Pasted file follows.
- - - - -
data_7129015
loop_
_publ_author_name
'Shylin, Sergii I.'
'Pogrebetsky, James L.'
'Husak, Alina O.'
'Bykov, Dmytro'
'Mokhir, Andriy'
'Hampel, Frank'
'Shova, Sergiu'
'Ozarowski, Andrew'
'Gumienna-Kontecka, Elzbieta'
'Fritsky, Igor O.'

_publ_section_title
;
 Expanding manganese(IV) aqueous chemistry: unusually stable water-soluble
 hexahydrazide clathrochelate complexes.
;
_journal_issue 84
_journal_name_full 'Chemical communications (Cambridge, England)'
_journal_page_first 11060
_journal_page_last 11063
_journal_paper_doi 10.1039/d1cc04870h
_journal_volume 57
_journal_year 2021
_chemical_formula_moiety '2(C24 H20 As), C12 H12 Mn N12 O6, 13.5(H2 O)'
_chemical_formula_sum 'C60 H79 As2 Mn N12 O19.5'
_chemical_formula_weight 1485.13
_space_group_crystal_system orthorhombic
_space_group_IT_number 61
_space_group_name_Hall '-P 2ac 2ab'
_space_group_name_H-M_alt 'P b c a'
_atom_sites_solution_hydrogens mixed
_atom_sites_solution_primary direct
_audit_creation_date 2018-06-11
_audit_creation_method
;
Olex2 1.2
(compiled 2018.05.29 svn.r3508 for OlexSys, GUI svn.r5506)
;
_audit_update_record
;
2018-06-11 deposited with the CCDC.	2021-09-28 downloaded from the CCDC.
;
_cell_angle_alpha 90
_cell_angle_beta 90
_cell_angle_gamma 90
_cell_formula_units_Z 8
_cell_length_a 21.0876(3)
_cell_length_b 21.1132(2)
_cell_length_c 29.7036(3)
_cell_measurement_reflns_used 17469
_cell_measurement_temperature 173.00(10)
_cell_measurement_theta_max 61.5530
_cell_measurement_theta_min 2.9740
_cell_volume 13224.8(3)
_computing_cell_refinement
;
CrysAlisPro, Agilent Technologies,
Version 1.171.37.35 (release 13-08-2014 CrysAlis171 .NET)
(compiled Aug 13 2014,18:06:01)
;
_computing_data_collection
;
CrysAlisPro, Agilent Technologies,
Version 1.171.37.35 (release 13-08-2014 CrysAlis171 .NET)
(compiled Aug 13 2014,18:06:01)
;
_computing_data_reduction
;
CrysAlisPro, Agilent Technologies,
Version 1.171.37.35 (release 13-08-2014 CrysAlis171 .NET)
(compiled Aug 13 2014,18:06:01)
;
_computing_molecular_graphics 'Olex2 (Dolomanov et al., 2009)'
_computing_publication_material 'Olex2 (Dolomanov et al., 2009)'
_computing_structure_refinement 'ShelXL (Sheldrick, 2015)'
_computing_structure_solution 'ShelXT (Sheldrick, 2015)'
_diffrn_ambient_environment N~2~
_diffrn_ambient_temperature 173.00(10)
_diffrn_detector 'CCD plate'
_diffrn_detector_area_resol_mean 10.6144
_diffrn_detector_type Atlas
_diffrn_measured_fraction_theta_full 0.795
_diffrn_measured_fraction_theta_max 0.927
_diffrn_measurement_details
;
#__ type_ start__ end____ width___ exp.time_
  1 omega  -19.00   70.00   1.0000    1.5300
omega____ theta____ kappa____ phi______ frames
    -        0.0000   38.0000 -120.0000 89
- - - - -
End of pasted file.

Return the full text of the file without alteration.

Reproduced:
data_7129015
loop_
_publ_author_name
'Shylin, Sergii I.'
'Pogrebetsky, James L.'
'Husak, Alina O.'
'Bykov, Dmytro'
'Mokhir, Andriy'
'Hampel, Frank'
'Shova, Sergiu'
'Ozarowski, Andrew'
'Gumienna-Kontecka, Elzbieta'
'Fritsky, Igor O.'

_publ_section_title
;
 Expanding manganese(IV) aqueous chemistry: unusually stable water-soluble
 hexahydrazide clathrochelate complexes.
;
_journal_issue 84
_journal_name_full 'Chemical communications (Cambridge, England)'
_journal_page_first 11060
_journal_page_last 11063
_journal_paper_doi 10.1039/d1cc04870h
_journal_volume 57
_journal_year 2021
_chemical_formula_moiety '2(C24 H20 As), C12 H12 Mn N12 O6, 13.5(H2 O)'
_chemical_formula_sum 'C60 H79 As2 Mn N12 O19.5'
_chemical_formula_weight 1485.13
_space_group_crystal_system orthorhombic
_space_group_IT_number 61
_space_group_name_Hall '-P 2ac 2ab'
_space_group_name_H-M_alt 'P b c a'
_atom_sites_solution_hydrogens mixed
_atom_sites_solution_primary direct
_audit_creation_date 2018-06-11
_audit_creation_method
;
Olex2 1.2
(compiled 2018.05.29 svn.r3508 for OlexSys, GUI svn.r5506)
;
_audit_update_record
;
2018-06-11 deposited with the CCDC.	2021-09-28 downloaded from the CCDC.
;
_cell_angle_alpha 90
_cell_angle_beta 90
_cell_angle_gamma 90
_cell_formula_units_Z 8
_cell_length_a 21.0876(3)
_cell_length_b 21.1132(2)
_cell_length_c 29.7036(3)
_cell_measurement_reflns_used 17469
_cell_measurement_temperature 173.00(10)
_cell_measurement_theta_max 61.5530
_cell_measurement_theta_min 2.9740
_cell_volume 13224.8(3)
_computing_cell_refinement
;
CrysAlisPro, Agilent Technologies,
Version 1.171.37.35 (release 13-08-2014 CrysAlis171 .NET)
(compiled Aug 13 2014,18:06:01)
;
_computing_data_collection
;
CrysAlisPro, Agilent Technologies,
Version 1.171.37.35 (release 13-08-2014 CrysAlis171 .NET)
(compiled Aug 13 2014,18:06:01)
;
_computing_data_reduction
;
CrysAlisPro, Agilent Technologies,
Version 1.171.37.35 (release 13-08-2014 CrysAlis171 .NET)
(compiled Aug 13 2014,18:06:01)
;
_computing_molecular_graphics 'Olex2 (Dolomanov et al., 2009)'
_computing_publication_material 'Olex2 (Dolomanov et al., 2009)'
_computing_structure_refinement 'ShelXL (Sheldrick, 2015)'
_computing_structure_solution 'ShelXT (Sheldrick, 2015)'
_diffrn_ambient_environment N~2~
_diffrn_ambient_temperature 173.00(10)
_diffrn_detector 'CCD plate'
_diffrn_detector_area_resol_mean 10.6144
_diffrn_detector_type Atlas
_diffrn_measured_fraction_theta_full 0.795
_diffrn_measured_fraction_theta_max 0.927
_diffrn_measurement_details
;
#__ type_ start__ end____ width___ exp.time_
  1 omega  -19.00   70.00   1.0000    1.5300
omega____ theta____ kappa____ phi______ frames
    -        0.0000   38.0000 -120.0000 89